Brian Hemminger ( You're a self-admitted nervous wreck every day. Considering your proximity to Greg Jackson, being his assistant and all, does he ever give you any gameplans for dealing with the nerves?

Julie Kedzie: He's more focused on just trying to get me to be a better person, a better human being. Fighting is about your performance but it's also about building your character and who you're supposed to become. He thinks it's brave that I'm nervous all the time. If I'm that nervous just walking down the street, it makes every challenge overcome that much more meaningful. You have to fear something in order to be brave and since I'm scared of pretty much everything, that makes me a brave person.

Brian Hemminger ( You've said you always knew you'd be in the UFC someday but obviously before that even happened, they had to start allowing women to compete. You've had first hand experience in the progression of women's MMA. Was there a point in women's MMA where you realized UFC was going to include women or did Dana White's announcement catch you by surprise?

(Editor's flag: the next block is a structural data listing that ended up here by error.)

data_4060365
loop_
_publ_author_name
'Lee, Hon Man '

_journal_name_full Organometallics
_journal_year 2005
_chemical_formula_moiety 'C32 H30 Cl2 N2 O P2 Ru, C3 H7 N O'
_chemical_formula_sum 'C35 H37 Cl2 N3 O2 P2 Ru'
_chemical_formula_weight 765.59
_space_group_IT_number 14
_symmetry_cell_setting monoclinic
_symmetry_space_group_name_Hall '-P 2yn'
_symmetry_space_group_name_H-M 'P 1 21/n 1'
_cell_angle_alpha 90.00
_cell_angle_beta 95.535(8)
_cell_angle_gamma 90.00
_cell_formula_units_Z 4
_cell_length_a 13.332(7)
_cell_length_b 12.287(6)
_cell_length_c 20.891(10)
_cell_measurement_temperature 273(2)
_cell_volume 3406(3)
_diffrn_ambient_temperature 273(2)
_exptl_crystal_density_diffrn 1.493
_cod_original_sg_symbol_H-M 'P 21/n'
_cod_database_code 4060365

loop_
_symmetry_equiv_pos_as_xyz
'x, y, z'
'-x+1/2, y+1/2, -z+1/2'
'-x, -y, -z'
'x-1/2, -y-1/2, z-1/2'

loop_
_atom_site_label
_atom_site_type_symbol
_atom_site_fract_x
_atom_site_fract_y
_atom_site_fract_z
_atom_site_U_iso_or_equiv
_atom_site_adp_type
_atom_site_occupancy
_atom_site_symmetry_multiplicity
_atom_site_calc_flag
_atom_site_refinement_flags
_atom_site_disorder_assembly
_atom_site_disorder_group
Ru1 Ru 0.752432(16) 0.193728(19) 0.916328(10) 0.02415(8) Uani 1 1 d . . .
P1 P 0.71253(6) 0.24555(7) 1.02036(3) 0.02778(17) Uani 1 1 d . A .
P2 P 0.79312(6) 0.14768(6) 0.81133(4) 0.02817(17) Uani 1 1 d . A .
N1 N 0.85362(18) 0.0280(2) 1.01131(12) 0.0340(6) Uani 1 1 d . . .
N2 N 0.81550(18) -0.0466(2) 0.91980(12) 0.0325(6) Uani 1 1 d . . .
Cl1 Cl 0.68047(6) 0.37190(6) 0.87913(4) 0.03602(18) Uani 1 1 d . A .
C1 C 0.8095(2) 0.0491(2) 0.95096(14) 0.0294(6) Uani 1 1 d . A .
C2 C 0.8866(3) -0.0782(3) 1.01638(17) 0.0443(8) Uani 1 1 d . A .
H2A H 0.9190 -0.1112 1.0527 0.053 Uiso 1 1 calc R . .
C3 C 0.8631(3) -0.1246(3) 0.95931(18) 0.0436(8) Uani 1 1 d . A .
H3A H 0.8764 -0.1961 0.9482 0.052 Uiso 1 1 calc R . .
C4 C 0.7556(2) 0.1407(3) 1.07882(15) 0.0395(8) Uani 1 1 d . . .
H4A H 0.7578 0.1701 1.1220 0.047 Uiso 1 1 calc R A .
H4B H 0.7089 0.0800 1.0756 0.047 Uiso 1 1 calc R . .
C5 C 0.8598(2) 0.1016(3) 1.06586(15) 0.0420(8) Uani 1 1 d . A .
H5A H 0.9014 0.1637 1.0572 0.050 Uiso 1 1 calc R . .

Julie Kedzie: The announcement didn't surprise me actually. The moment was when Zuffa acquired Strikeforce. When that happened, I was like, "We're in. We're in." Because there was no way, the women's division in Strikeforce was so viable, so intriguing. Everyone wanted to see those fights. Everyone wanted to see Miesha Tate, everyone wanted to see Gina Carano when she fought and obviously Ronda Rousey came and took everything by storm. I knew we would get in at some point, but for me, that was one of the big nail in the coffin type moments. That Strikeforce acquisition was it.

Brian Hemminger ( You've admitted working for low pay throughout your career, so what is this opportunity for you like, fighting on the preliminary card and making more than you're probably used to and hopefully having better sponsorship opportunities as well?